Facilitating the development of the Australian pineapple industry stage 3 (PI15000)
Status: Ongoing project
What’s it all about? Entering its second year, this project supports the adoption of innovation and technology in the Australian pineapple industry to help growers remain resilient, viable and profitable. It is primarily delivered by an industry development officer (IDO), who helps build knowledge of R&D in the industry, facilitates opportunities for information exchange and learning among growers and with other stakeholders, and promotes capacity building in the industry.
What’s the latest update? Activities of the IDO, Georgie Townsend, continue to include:
- Production of the quarterly industry newsletter The Pineapple Press, with issues uploaded to the grower section of aussiepineapples.com.au
- Updating of the Australian Pineapples website with industry information
- Facilitation of annual Pineapple Field Days, with the 2017 event to be held in South East Queensland in July (details will be distributed via industry channels when available)
- Facilitation of grower study groups, as detailed in project PI13006, with the IDO to continue to facilitate these workshops at the conclusion of project PI13006
- Involvement in relevant industry events and meetings as needed
- Facilitation of regular meetings between major packhouses, grower representatives, and Hort Innovation representatives to discuss supply, quality and marketing activity to ensure alignment.
Study groups enabling industry adaption to pineapple market changes (PI13006)
Status: Near-completed project
What’s it all about? This project has been responsible for facilitating the communication of up-to-date information among Australian pineapple growers through grower study groups. The ultimate goal has been to arm growers with new skills to produce high yields of good-quality fruit, and to help provide the information needed to make good business decisions.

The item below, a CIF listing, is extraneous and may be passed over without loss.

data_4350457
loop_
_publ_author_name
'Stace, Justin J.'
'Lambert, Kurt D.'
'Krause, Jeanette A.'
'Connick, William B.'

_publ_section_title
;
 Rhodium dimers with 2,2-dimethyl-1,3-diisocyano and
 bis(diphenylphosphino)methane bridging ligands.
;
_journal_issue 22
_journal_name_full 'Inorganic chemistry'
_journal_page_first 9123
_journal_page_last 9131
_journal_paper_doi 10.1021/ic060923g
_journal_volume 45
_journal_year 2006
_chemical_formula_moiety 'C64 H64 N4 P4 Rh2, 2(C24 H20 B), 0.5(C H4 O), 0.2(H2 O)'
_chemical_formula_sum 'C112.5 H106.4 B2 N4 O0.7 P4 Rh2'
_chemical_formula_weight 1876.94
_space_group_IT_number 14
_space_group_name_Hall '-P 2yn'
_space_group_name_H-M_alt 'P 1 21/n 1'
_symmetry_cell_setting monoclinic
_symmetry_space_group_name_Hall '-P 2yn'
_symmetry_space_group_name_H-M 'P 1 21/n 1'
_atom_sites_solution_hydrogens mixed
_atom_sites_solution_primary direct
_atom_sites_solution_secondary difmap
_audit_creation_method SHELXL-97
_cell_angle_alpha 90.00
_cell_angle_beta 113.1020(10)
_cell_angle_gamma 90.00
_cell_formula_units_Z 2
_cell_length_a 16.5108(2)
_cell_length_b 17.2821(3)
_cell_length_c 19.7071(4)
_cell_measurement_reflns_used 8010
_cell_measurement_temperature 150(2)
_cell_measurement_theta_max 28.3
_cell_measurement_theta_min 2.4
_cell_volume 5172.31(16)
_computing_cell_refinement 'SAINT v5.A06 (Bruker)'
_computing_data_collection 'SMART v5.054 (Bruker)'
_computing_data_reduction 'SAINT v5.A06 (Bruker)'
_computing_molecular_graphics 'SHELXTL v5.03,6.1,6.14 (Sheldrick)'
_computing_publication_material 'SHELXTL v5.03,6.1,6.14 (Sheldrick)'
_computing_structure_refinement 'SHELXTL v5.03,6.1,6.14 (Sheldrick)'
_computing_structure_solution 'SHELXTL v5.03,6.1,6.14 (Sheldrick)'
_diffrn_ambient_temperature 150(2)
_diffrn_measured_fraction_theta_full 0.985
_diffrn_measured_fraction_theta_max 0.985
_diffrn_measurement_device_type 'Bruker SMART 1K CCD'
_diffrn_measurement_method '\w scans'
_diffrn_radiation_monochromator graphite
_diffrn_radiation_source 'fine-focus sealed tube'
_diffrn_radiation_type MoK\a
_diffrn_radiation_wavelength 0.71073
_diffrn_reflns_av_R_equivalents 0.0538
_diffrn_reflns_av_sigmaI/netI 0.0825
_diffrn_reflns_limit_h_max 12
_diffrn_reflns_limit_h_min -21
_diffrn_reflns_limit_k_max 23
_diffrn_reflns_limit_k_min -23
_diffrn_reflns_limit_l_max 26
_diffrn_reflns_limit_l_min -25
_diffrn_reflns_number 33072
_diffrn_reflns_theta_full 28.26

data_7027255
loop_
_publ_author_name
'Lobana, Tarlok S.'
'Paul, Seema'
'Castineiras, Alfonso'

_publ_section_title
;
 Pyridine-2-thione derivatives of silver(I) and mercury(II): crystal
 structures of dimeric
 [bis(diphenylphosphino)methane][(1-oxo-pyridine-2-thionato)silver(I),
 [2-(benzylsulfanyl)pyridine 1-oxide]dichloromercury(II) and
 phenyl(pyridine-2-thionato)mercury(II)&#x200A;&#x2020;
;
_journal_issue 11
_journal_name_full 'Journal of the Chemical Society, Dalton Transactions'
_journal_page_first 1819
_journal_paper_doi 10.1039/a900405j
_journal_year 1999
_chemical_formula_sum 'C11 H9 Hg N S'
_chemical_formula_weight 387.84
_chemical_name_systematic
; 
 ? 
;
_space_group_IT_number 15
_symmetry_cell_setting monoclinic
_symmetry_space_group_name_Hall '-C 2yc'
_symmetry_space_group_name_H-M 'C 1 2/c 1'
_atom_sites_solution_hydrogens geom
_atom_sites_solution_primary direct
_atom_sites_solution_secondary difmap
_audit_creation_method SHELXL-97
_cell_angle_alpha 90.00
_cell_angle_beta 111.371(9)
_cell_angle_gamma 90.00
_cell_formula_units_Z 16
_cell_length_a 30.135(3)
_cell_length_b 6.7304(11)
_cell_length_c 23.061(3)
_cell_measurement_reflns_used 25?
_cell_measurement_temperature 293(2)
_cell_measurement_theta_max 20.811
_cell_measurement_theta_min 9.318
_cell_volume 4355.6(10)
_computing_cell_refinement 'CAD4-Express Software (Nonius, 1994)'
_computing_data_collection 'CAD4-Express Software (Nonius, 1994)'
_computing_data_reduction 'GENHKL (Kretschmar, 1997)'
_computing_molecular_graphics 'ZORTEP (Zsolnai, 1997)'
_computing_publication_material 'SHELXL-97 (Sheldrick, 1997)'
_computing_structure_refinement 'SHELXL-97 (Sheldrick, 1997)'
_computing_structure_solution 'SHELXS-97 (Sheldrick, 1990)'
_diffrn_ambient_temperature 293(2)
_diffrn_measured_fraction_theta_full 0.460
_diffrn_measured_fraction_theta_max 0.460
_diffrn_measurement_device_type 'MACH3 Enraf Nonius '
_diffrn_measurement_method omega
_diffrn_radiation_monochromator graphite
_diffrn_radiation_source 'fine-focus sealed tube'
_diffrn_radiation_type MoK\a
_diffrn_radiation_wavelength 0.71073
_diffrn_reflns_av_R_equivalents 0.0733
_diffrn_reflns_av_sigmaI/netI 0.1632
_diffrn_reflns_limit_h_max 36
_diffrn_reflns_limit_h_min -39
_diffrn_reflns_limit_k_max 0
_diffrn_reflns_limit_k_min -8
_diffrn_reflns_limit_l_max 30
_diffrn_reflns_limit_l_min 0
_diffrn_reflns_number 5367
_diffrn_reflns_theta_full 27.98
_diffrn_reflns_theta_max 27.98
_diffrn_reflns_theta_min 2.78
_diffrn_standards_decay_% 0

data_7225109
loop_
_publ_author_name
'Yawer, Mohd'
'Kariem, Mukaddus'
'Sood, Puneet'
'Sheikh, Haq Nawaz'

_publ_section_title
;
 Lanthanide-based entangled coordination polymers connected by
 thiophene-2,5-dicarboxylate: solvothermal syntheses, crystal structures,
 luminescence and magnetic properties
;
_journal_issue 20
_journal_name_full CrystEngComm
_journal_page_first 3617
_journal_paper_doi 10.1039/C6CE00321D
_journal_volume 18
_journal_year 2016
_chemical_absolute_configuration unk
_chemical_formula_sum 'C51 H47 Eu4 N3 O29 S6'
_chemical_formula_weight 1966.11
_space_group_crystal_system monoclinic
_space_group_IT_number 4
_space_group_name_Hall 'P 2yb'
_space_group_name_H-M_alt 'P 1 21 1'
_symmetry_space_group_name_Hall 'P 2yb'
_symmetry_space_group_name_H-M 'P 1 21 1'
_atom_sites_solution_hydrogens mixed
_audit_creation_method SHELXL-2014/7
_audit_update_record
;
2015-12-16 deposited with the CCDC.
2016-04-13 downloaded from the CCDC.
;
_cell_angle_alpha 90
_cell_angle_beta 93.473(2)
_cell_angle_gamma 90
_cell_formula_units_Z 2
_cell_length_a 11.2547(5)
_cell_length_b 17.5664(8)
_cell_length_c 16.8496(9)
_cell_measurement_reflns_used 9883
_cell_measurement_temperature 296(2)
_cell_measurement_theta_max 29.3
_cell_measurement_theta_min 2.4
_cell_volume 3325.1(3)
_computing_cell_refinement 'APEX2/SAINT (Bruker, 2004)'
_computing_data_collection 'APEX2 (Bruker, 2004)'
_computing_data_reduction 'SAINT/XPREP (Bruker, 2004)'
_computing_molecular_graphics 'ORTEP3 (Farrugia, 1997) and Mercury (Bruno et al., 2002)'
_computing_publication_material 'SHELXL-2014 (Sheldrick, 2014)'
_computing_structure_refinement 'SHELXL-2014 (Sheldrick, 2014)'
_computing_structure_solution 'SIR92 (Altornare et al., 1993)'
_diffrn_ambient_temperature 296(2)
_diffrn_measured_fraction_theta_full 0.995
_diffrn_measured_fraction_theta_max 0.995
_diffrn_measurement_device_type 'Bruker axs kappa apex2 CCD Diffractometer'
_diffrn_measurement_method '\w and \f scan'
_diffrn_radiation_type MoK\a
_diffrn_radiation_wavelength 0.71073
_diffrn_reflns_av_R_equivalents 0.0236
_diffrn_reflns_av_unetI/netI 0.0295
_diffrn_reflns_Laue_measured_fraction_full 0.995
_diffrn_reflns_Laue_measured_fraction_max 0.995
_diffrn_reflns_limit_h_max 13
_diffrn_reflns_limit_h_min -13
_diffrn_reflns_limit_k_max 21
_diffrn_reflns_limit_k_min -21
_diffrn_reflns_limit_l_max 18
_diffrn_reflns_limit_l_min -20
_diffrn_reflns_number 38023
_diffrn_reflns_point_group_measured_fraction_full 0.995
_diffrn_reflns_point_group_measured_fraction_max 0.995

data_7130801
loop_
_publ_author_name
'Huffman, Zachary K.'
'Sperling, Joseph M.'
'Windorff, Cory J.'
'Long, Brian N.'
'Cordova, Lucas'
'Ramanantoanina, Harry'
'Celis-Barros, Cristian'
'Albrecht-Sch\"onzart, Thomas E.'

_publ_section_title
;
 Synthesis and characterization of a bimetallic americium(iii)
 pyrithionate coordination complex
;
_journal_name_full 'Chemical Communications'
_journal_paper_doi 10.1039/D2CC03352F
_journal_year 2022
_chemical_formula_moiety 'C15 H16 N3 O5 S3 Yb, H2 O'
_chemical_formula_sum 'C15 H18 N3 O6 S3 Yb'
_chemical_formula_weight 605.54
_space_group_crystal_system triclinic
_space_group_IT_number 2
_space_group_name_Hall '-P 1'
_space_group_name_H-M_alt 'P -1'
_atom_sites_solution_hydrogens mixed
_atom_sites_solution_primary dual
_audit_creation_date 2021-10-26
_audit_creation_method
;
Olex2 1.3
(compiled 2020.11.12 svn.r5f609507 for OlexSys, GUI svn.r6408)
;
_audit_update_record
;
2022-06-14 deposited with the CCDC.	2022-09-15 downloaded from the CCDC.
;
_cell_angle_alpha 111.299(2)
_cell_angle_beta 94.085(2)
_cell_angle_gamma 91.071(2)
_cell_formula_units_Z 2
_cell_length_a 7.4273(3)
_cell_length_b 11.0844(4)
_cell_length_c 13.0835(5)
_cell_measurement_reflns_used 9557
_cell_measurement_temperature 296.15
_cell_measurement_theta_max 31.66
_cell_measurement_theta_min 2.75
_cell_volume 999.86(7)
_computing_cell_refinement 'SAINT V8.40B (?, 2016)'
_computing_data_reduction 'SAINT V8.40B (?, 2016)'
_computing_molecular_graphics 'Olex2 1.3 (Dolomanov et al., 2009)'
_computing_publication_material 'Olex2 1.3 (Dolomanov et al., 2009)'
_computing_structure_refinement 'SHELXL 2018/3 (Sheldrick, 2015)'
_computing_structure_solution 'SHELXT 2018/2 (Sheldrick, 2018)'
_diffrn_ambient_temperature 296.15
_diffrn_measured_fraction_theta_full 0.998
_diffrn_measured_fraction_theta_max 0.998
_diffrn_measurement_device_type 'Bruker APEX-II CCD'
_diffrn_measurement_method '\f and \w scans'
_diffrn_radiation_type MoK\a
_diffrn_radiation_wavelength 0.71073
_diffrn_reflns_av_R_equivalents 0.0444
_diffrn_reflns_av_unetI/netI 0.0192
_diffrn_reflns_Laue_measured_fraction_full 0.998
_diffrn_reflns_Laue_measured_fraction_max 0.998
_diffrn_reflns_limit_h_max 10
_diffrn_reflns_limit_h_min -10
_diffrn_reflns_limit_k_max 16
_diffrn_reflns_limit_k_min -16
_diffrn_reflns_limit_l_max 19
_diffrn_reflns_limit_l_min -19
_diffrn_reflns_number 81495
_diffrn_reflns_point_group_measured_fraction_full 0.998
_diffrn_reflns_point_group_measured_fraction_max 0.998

What’s the latest update? The facilitation project is now wrapping up, with its final report to be available and summarised in the next edition of Hortlink. At the time of last reporting in Hortlink (Spring 2016), all four regional grower study groups in the project had completed a number of workshops. Detailed minutes and some presentations from these meetings had been distributed to attendees, and continue to be available on the pineapple industry website, www.aussiepineapples.com.au.
At the time of last reporting, a production forecast survey was also undertaken to update the estimate for the 2016 calendar year.
Growers attending a three-day meeting/tour in the Northern Territory
Integrated pest, disease and weed management systems for pineapple (PI12008)
Status: Completed project
What was it all about? Concluding in November 2016, this project funded the employment of a technical officer for the pineapple industry, to investigate management options for major pest, disease and weed threats. The ultimate goal was to develop contemporary integrated pest and disease management systems for the industry, with the investigation of alternative products and strategies to current pesticides.
Throughout the life of the project, the project conducted trials to investigate the potential of…
- A range of nematicides to manage root-knot nematodes
- Insecticides to control pineapple mealybug
- Pre-emergent herbicides for effective weed control
- Root-promoting substances for improved root development during early plant growth stages (to establish strong, healthy plants)
- Plastic mulch, which was found to have potential to control weeds, reduce herbicide application, improve crop growth and increase fruit size
- Trapping systems to monitor symphylid populations, with a new method identified.
The technical officer participated at regional study group meetings and prepared articles for The Pineapple Press, to keep industry informed of progress.
It is expected that the data generated from the project’s trials may assist in the registration of new pesticides and adoption of new management systems for the pineapple industry, through further work is required, particularly before industry recommendations can be made on the use of the above products and approaches.
Full details can be found in the project’s final report, which will ultimately be available to order at www.horticulture.com.au/about/resources-publications-final-reports. Final reports are free to Australian horticulture levy payers, registered Hort Innovation members and industry representative bodies.